Monday, March 24, 2008

Disneyland's Wonderful Wizard of Bras

Today's photo shows what may have been the earliest robotic figure in Disneyland: “The Wizard of Bras.” The Wizard was the mascot of the Hollywood-Maxwell Brassiere Co., and hosted a display in their Intimate Apparel shop on Main Street, U.S.A. (The exterior can be seen in a recent post on Gorilla’s Don’t Blog – The same post which inspired me to research this stuff.) The shop was open on Disneyland’s opening day, but was one of its shortest-lived features. It closed in January 1956, and was replaced by the "China Closet" shop.
The photo above, which ran in a July 15, 1955 insert to the Register, shows C.V. Wood (left) vice-president and general manager of Disneyland, along with Herndon J. Norris, president of Hollywood-Maxwell.
Here are a few excerpts from the article that accompanied the image:

“[The] exhibit features the Wonderful Wizard of Bras on a revolving stage, on one side of which is a complete re-creation of the fashions and intimate wear of the 1890s, and on the other side a showing of the fashions of today… On stage, acting as master of ceremonies, via a tape recorder, is the Wonderful Wizard,…

“The exhibit will portray a typical 19th Century shoppe. The Wonderful Wizard and modern day clothing will occupy one-half. The remaining part will be devoted to a Victorian ‘front-room’ complete with period fireplace, drapes, large mirror, sofa, and old fashioned showcase. A most unusual… part of the display will be an authentic Singer Sewing Machine circa 1860. In addition, 3-D illusion boxes will be featured depicting both outer and intimate apparel of the by-gone era.”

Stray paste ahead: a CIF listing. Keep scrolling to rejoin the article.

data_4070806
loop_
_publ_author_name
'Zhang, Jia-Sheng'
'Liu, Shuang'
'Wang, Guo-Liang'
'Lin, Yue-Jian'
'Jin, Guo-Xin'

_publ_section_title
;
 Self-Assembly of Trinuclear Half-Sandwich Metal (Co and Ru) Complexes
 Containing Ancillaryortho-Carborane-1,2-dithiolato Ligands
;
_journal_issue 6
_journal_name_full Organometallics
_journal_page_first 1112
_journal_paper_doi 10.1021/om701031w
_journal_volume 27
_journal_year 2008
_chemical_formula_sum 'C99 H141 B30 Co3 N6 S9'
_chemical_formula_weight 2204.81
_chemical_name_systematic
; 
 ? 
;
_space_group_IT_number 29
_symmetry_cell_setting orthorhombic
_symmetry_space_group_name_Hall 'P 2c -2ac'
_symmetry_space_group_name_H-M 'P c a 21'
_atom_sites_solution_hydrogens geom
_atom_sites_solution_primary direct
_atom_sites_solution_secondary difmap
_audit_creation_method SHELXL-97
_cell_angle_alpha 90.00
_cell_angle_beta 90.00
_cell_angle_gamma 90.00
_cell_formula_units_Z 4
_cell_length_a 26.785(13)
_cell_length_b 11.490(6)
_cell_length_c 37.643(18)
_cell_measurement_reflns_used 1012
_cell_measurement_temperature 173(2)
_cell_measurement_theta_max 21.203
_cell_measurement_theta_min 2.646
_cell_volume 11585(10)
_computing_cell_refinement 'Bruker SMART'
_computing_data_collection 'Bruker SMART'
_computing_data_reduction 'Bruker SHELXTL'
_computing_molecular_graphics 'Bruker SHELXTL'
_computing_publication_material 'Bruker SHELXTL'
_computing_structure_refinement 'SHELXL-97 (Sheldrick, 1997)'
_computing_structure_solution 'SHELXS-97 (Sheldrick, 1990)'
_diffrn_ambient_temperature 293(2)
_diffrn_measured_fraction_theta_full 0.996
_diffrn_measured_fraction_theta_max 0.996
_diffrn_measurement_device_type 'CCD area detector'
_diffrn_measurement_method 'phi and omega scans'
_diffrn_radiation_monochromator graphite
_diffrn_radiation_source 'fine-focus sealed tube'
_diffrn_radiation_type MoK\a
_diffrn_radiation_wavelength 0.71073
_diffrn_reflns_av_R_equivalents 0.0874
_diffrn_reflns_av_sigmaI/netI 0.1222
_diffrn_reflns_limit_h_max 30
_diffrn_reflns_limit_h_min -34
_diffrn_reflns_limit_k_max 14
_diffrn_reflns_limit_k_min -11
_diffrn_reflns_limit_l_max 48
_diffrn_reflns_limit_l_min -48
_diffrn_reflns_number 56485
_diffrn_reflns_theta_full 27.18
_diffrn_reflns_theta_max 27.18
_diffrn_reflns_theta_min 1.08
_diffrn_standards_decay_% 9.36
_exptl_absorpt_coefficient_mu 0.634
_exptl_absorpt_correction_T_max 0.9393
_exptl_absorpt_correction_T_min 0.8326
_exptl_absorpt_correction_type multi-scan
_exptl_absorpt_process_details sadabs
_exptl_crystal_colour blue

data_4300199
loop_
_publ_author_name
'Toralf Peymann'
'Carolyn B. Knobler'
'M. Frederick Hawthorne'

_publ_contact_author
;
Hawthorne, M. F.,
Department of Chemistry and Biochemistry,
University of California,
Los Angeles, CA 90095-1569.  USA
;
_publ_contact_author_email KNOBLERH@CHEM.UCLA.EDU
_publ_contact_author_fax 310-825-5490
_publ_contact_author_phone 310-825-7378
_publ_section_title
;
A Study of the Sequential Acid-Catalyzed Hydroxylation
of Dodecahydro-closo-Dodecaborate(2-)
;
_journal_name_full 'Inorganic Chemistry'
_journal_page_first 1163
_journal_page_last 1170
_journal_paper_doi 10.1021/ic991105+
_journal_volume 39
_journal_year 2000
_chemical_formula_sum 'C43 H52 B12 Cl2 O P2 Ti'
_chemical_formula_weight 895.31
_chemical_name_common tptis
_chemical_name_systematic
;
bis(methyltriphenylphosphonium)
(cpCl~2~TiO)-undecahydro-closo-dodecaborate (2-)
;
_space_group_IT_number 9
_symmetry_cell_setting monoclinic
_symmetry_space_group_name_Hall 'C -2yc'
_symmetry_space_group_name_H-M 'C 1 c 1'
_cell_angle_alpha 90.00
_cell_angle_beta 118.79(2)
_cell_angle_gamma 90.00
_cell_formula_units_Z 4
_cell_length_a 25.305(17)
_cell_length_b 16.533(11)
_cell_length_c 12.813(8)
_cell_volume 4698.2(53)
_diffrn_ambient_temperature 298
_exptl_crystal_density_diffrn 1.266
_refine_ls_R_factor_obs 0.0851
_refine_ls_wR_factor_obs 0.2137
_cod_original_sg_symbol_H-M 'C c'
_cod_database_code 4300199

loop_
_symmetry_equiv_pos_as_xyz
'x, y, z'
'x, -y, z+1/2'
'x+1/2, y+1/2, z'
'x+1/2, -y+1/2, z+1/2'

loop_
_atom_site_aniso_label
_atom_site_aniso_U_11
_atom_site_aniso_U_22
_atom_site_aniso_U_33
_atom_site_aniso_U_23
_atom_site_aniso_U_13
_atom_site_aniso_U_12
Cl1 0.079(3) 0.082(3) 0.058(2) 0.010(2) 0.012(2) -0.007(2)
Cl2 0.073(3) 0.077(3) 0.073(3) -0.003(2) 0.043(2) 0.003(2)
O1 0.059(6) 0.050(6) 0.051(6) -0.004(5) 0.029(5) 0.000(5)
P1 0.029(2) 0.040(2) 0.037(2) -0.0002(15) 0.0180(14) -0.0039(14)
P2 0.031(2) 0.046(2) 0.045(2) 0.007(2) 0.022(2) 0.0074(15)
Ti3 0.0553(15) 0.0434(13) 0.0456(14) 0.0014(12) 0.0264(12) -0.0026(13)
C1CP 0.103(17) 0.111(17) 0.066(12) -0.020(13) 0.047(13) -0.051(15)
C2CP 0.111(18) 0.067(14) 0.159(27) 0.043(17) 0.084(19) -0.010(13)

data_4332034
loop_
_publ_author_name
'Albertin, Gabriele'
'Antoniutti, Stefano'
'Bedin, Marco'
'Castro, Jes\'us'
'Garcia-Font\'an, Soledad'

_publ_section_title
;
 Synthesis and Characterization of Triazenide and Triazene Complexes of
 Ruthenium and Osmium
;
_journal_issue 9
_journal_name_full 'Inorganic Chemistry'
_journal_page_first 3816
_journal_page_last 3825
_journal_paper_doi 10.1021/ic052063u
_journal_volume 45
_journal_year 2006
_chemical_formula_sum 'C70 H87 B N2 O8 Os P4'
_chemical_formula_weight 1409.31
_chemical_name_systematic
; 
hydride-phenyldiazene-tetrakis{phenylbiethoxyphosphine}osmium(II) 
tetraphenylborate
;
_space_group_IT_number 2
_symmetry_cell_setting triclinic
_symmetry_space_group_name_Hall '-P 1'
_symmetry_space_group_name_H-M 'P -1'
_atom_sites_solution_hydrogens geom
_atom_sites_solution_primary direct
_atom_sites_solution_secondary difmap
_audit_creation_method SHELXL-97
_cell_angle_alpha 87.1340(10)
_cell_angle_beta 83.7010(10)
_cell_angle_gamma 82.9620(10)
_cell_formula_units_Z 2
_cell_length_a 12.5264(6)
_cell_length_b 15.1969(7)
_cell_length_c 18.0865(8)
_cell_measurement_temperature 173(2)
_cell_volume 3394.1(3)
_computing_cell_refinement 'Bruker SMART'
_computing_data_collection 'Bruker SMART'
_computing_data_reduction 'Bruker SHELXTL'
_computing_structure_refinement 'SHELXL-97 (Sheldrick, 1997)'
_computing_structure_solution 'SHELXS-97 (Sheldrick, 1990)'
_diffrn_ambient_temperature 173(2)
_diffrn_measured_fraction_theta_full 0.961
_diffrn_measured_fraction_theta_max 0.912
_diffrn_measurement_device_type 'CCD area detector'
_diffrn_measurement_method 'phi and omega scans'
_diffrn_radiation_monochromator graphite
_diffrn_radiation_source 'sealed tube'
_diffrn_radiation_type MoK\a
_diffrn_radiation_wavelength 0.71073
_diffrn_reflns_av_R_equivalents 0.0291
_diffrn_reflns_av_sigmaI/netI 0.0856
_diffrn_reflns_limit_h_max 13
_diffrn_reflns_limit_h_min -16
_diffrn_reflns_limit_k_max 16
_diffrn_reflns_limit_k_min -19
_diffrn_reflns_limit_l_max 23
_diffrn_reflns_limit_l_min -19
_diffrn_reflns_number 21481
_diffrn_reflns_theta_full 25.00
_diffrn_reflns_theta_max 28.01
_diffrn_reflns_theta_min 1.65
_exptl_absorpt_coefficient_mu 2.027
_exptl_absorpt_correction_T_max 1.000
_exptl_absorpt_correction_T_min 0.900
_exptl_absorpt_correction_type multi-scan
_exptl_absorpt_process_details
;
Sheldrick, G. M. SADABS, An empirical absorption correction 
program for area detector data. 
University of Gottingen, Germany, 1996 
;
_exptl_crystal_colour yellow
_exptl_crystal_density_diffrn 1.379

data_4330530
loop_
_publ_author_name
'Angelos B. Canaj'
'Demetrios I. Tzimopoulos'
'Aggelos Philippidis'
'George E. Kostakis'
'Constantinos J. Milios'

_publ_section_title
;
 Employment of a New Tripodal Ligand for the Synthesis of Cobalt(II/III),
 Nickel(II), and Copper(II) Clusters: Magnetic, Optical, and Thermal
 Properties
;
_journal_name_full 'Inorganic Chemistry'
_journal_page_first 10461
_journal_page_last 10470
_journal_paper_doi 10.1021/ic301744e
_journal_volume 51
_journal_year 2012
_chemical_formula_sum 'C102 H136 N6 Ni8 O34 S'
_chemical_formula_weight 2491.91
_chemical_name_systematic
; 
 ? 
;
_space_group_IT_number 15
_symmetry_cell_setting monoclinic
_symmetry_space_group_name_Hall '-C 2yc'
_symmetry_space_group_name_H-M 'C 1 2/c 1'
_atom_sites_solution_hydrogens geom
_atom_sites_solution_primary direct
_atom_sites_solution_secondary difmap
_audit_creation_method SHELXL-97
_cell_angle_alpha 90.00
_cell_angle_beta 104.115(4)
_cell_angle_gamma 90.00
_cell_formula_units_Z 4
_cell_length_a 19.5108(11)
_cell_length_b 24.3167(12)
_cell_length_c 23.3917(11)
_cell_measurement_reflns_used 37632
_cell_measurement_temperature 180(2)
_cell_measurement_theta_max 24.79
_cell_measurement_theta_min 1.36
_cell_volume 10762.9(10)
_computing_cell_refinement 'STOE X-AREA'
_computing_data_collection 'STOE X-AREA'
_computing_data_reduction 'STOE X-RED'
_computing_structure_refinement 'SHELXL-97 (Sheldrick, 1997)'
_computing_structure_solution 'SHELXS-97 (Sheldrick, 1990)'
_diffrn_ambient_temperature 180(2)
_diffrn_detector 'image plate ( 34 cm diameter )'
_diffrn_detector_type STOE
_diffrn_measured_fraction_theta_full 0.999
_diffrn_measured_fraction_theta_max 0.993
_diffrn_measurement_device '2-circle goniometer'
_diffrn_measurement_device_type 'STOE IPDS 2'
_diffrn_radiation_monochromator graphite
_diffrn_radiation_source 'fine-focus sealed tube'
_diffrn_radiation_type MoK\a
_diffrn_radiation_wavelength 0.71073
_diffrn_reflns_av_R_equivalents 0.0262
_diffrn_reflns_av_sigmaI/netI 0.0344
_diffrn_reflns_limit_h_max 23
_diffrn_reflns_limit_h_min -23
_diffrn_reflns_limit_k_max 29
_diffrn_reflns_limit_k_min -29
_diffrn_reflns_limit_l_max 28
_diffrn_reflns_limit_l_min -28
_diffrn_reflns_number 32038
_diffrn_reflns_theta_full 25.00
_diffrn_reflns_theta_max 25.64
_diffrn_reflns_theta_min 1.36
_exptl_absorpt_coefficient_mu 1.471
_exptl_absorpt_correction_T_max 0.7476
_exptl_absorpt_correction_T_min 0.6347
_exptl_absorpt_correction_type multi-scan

The image below shows the Wizard as he appeared in a Hollywood-Maxwell ad in the same newspaper supplement – but not as he appeared in the Main Street display. Copies of the Wizard’s audio-taped spiel were once sold via the “Disneyland Forever” CD kiosks in the park, and copies continue to float around the Internet.

Speaking of Disneyland, there's yet another new blog involving the park's history: Disneyland Nomenclature.


outsidetheberm said...

Very nice. Never saw that Register article. We'll have to do some digging to find our brochure from this shop.

Anonymous said...

Hey Chris, just found your blog. Very cool! Talked to you 2+ years ago and you helped me with a guide to googie spots in Orange County. Glad to see you're still in the O.C. history biz.

Chris Jepsen said...

Jit: Yes, I remember our conversation and the article! That was great! I'm glad you found me again. If I can ever help with historical info, don't hesitate to ask.

outsidetheberm: I'm looking forward to seeing that brochure. This is clearly one of the strangest and least-documented attractions in Disneyland.

Jason Schultz said...

Chris, thanks for posting the scans (and the mention!). Do you think they're actually in the middle of conversation, or just pointing at the floor and pretending to be conversational (ala this Kevin Kidney post)?

Chris Merritt said...

AMAZING! I've never seen a photo of that display - very very strange... Thanks!